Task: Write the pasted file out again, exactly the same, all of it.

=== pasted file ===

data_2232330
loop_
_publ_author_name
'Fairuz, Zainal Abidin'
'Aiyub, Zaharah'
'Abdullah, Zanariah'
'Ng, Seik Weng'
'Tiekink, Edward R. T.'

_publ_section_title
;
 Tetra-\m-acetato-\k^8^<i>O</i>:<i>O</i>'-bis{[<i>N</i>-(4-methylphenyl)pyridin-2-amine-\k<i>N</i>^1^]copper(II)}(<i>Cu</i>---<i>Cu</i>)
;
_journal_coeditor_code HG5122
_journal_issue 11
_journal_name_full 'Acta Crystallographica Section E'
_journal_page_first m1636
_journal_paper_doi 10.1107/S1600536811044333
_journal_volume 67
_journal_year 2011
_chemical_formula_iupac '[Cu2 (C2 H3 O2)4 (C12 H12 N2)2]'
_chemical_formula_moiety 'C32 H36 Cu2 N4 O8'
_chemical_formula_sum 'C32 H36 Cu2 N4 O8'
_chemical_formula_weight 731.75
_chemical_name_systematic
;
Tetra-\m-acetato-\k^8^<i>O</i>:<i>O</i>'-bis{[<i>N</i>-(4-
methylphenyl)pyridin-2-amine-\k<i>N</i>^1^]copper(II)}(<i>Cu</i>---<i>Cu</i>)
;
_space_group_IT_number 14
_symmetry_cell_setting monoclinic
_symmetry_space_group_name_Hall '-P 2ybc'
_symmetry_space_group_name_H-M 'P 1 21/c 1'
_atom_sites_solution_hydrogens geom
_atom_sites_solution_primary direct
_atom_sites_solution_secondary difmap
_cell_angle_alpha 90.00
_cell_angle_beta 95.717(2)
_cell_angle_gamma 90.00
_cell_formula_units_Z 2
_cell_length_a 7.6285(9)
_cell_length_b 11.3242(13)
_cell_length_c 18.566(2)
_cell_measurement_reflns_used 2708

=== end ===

data_2232330
loop_
_publ_author_name
'Fairuz, Zainal Abidin'
'Aiyub, Zaharah'
'Abdullah, Zanariah'
'Ng, Seik Weng'
'Tiekink, Edward R. T.'

_publ_section_title
;
 Tetra-\m-acetato-\k^8^<i>O</i>:<i>O</i>'-bis{[<i>N</i>-(4-methylphenyl)pyridin-2-amine-\k<i>N</i>^1^]copper(II)}(<i>Cu</i>---<i>Cu</i>)
;
_journal_coeditor_code HG5122
_journal_issue 11
_journal_name_full 'Acta Crystallographica Section E'
_journal_page_first m1636
_journal_paper_doi 10.1107/S1600536811044333
_journal_volume 67
_journal_year 2011
_chemical_formula_iupac '[Cu2 (C2 H3 O2)4 (C12 H12 N2)2]'
_chemical_formula_moiety 'C32 H36 Cu2 N4 O8'
_chemical_formula_sum 'C32 H36 Cu2 N4 O8'
_chemical_formula_weight 731.75
_chemical_name_systematic
;
Tetra-\m-acetato-\k^8^<i>O</i>:<i>O</i>'-bis{[<i>N</i>-(4-
methylphenyl)pyridin-2-amine-\k<i>N</i>^1^]copper(II)}(<i>Cu</i>---<i>Cu</i>)
;
_space_group_IT_number 14
_symmetry_cell_setting monoclinic
_symmetry_space_group_name_Hall '-P 2ybc'
_symmetry_space_group_name_H-M 'P 1 21/c 1'
_atom_sites_solution_hydrogens geom
_atom_sites_solution_primary direct
_atom_sites_solution_secondary difmap
_cell_angle_alpha 90.00
_cell_angle_beta 95.717(2)
_cell_angle_gamma 90.00
_cell_formula_units_Z 2
_cell_length_a 7.6285(9)
_cell_length_b 11.3242(13)
_cell_length_c 18.566(2)
_cell_measurement_reflns_used 2708